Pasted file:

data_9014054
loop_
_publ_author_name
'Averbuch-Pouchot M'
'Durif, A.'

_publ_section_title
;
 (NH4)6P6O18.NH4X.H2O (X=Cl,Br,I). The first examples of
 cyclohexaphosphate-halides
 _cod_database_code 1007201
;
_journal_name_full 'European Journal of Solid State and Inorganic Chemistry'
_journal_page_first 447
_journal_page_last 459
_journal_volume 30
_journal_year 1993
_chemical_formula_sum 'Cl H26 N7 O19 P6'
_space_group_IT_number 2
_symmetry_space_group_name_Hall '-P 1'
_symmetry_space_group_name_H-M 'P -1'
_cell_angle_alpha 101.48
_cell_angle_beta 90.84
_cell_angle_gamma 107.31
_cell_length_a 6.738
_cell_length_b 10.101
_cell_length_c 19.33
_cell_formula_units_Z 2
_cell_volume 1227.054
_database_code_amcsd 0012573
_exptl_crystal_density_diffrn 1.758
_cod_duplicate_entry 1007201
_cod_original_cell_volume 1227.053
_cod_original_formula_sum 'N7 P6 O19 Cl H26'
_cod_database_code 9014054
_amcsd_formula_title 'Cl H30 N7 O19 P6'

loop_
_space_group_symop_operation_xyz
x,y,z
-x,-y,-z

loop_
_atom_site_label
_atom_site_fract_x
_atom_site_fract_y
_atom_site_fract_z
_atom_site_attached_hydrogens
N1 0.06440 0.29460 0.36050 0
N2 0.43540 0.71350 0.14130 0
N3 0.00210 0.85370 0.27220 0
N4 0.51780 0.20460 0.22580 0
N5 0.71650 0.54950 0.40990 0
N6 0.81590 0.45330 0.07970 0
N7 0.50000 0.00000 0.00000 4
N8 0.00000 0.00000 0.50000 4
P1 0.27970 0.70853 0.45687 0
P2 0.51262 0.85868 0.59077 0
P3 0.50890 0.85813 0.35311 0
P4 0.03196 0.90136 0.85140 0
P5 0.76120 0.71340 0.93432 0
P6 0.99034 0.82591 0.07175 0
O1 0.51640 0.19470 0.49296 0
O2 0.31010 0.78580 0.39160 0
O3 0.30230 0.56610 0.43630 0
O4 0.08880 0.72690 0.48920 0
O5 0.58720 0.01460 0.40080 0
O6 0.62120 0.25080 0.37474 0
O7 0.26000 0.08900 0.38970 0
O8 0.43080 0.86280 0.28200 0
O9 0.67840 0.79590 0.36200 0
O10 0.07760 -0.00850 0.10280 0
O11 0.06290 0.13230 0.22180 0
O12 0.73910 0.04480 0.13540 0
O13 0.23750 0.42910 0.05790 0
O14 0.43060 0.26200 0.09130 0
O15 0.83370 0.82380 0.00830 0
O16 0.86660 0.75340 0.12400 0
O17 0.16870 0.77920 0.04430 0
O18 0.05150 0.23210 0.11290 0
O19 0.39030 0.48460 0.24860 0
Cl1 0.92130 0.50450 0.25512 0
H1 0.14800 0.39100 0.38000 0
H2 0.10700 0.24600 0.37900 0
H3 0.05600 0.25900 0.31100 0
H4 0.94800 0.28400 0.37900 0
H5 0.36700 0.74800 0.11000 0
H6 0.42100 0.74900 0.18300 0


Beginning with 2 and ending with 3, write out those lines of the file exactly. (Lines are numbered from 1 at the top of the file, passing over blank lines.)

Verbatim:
loop_
_publ_author_name